re: Finally said it – “Runner” co-workers….beattle2
Jan 16, 2004 4:16 PM
"Maybe that's not the right word, but I want them to understand that I'm at the point where what they consider pretty strenuous is not that hard for me"

and my favorite

"I could get a better workout doing my usual 3+ hour/60 mile Saturday morning ride than spending the twenty minutes or so it would take me to run the 5k".

What you consider strenuous is not that hard for me. Gee do I sound like as big of an ass as you? Take a deep breath and say "I am a weekend worrior and that is all I will ever be."
Have them join you in a ride ...witcomb
Jan 16, 2004 4:19 PM
Well, that probably isn't the best idea.

At my company we go mountain biking every Wednesday night. We encourage people, complete noivce to long time riders, to come out. We tend to push and help the noivce's along, try to get them to do things they wouldn't normally do. Basically, we just encourage them.

Now, mountain biking is something I enjoy and something I would do regardless of a noivce going. If you don't like to run, then just say so. If you would like to go, well then go and help push them along. This could make it more enjoyable for you, it might make it more enjoyable for them. Altough, you might never get invited again.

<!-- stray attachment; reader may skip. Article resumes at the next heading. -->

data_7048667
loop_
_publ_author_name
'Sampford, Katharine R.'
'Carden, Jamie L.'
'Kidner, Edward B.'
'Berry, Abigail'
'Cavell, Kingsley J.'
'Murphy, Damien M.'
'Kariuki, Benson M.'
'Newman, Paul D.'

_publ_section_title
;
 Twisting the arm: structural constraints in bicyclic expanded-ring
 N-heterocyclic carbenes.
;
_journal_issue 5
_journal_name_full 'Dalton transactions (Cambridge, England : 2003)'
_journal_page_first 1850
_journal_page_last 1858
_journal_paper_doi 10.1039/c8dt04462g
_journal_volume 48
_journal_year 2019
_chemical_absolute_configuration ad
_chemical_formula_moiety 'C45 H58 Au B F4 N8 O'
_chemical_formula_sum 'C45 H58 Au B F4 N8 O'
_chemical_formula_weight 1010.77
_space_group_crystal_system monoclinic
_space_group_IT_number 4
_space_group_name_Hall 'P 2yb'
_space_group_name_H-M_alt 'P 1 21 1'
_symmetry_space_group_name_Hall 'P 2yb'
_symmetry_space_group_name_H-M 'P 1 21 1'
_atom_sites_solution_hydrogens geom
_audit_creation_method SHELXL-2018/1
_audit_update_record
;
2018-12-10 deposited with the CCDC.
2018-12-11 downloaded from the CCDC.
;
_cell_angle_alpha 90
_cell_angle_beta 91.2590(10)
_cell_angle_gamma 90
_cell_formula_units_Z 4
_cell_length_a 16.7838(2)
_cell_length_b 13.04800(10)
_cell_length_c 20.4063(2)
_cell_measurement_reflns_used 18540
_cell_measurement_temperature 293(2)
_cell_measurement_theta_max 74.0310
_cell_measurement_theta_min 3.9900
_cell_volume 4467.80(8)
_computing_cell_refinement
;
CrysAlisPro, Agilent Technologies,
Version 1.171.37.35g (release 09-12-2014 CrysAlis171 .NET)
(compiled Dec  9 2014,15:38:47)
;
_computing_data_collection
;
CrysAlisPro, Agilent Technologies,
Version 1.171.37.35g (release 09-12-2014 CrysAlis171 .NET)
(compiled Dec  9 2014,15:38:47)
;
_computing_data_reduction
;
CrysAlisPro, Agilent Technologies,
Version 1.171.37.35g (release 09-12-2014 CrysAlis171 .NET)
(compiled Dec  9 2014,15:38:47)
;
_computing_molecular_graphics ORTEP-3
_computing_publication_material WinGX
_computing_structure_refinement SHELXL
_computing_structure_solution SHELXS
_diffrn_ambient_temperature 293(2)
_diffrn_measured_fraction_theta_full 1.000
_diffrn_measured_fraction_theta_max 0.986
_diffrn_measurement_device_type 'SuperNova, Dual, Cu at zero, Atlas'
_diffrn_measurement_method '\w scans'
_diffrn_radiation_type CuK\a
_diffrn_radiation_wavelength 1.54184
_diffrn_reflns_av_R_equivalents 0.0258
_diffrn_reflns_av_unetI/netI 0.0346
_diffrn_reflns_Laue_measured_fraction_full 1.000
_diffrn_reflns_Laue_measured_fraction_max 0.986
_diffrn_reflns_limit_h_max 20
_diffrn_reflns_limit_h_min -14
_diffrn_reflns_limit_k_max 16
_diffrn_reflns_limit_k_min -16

They obviously know that you are in better shape then them, yet they still ask, something to keep in mind.
We do a Thursday evening road ride in seasonramboorider
Jan 17, 2004 12:10 PM
I'm the strongest of the bunch, by far, and I'm not strong at all by serious rider standards. It's a really slow ride, so it's a sorry excuse for a workout, but it's a lot of fun and something I enjoy. I just try to work my heavier rides in around it so the Thursday rides are a recovery ride for me. We've gotten quite a few people off of their asses and out on their bikes for these rides - I'm sure as hell not going to start insulting them about their pace. Hey, we've all been there at one time or another.